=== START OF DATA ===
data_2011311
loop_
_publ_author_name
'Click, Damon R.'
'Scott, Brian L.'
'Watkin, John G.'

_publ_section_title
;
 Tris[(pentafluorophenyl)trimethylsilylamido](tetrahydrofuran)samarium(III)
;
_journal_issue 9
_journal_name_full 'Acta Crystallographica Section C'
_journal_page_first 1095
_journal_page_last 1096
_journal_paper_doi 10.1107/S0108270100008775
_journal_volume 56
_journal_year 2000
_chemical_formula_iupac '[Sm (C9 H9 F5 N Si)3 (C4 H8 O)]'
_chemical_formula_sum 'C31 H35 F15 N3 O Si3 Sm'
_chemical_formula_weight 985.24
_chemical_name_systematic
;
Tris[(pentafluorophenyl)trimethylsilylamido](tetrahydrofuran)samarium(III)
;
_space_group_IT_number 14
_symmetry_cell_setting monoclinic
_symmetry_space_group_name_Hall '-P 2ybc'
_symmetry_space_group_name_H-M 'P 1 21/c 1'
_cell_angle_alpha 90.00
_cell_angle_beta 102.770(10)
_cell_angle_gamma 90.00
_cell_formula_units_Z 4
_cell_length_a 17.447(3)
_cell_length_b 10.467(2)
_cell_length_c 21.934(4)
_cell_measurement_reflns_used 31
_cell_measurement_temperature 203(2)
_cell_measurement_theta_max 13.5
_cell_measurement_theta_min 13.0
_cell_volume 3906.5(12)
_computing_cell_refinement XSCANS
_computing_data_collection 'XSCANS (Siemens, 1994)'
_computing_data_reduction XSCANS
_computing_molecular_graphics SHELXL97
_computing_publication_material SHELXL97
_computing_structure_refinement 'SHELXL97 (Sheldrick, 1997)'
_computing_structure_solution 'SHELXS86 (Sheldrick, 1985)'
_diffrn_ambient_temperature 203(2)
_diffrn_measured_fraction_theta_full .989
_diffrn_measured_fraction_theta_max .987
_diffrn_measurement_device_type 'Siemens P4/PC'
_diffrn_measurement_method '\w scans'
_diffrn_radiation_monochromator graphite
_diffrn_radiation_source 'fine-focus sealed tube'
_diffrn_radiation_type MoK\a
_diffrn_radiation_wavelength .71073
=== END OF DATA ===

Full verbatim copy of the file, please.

data_2011311
loop_
_publ_author_name
'Click, Damon R.'
'Scott, Brian L.'
'Watkin, John G.'

_publ_section_title
;
 Tris[(pentafluorophenyl)trimethylsilylamido](tetrahydrofuran)samarium(III)
;
_journal_issue 9
_journal_name_full 'Acta Crystallographica Section C'
_journal_page_first 1095
_journal_page_last 1096
_journal_paper_doi 10.1107/S0108270100008775
_journal_volume 56
_journal_year 2000
_chemical_formula_iupac '[Sm (C9 H9 F5 N Si)3 (C4 H8 O)]'
_chemical_formula_sum 'C31 H35 F15 N3 O Si3 Sm'
_chemical_formula_weight 985.24
_chemical_name_systematic
;
Tris[(pentafluorophenyl)trimethylsilylamido](tetrahydrofuran)samarium(III)
;
_space_group_IT_number 14
_symmetry_cell_setting monoclinic
_symmetry_space_group_name_Hall '-P 2ybc'
_symmetry_space_group_name_H-M 'P 1 21/c 1'
_cell_angle_alpha 90.00
_cell_angle_beta 102.770(10)
_cell_angle_gamma 90.00
_cell_formula_units_Z 4
_cell_length_a 17.447(3)
_cell_length_b 10.467(2)
_cell_length_c 21.934(4)
_cell_measurement_reflns_used 31
_cell_measurement_temperature 203(2)
_cell_measurement_theta_max 13.5
_cell_measurement_theta_min 13.0
_cell_volume 3906.5(12)
_computing_cell_refinement XSCANS
_computing_data_collection 'XSCANS (Siemens, 1994)'
_computing_data_reduction XSCANS
_computing_molecular_graphics SHELXL97
_computing_publication_material SHELXL97
_computing_structure_refinement 'SHELXL97 (Sheldrick, 1997)'
_computing_structure_solution 'SHELXS86 (Sheldrick, 1985)'
_diffrn_ambient_temperature 203(2)
_diffrn_measured_fraction_theta_full .989
_diffrn_measured_fraction_theta_max .987
_diffrn_measurement_device_type 'Siemens P4/PC'
_diffrn_measurement_method '\w scans'
_diffrn_radiation_monochromator graphite
_diffrn_radiation_source 'fine-focus sealed tube'
_diffrn_radiation_type MoK\a
_diffrn_radiation_wavelength .71073